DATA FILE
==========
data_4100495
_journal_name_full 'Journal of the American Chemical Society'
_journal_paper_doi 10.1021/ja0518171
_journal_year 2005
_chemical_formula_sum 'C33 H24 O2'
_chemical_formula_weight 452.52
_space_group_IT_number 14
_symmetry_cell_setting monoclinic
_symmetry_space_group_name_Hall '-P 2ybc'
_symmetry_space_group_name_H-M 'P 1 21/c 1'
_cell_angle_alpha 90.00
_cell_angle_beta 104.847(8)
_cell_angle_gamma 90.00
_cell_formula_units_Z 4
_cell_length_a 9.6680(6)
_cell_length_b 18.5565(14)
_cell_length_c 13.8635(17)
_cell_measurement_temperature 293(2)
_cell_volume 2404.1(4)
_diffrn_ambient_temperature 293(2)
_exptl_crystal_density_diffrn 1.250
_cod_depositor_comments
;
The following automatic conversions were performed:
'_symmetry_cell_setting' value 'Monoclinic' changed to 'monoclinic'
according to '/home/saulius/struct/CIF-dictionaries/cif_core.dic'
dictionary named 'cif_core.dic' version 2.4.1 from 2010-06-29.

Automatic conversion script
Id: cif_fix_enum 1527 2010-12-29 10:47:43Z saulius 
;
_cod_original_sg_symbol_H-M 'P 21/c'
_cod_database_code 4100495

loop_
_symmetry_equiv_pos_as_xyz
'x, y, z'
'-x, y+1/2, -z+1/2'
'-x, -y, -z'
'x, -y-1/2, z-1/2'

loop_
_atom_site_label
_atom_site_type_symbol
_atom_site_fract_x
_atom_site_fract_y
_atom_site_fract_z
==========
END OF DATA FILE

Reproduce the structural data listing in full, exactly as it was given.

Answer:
data_4100495
_journal_name_full 'Journal of the American Chemical Society'
_journal_paper_doi 10.1021/ja0518171
_journal_year 2005
_chemical_formula_sum 'C33 H24 O2'
_chemical_formula_weight 452.52
_space_group_IT_number 14
_symmetry_cell_setting monoclinic
_symmetry_space_group_name_Hall '-P 2ybc'
_symmetry_space_group_name_H-M 'P 1 21/c 1'
_cell_angle_alpha 90.00
_cell_angle_beta 104.847(8)
_cell_angle_gamma 90.00
_cell_formula_units_Z 4
_cell_length_a 9.6680(6)
_cell_length_b 18.5565(14)
_cell_length_c 13.8635(17)
_cell_measurement_temperature 293(2)
_cell_volume 2404.1(4)
_diffrn_ambient_temperature 293(2)
_exptl_crystal_density_diffrn 1.250
_cod_depositor_comments
;
The following automatic conversions were performed:
'_symmetry_cell_setting' value 'Monoclinic' changed to 'monoclinic'
according to '/home/saulius/struct/CIF-dictionaries/cif_core.dic'
dictionary named 'cif_core.dic' version 2.4.1 from 2010-06-29.

Automatic conversion script
Id: cif_fix_enum 1527 2010-12-29 10:47:43Z saulius 
;
_cod_original_sg_symbol_H-M 'P 21/c'
_cod_database_code 4100495

loop_
_symmetry_equiv_pos_as_xyz
'x, y, z'
'-x, y+1/2, -z+1/2'
'-x, -y, -z'
'x, -y-1/2, z-1/2'

loop_
_atom_site_label
_atom_site_type_symbol
_atom_site_fract_x
_atom_site_fract_y
_atom_site_fract_z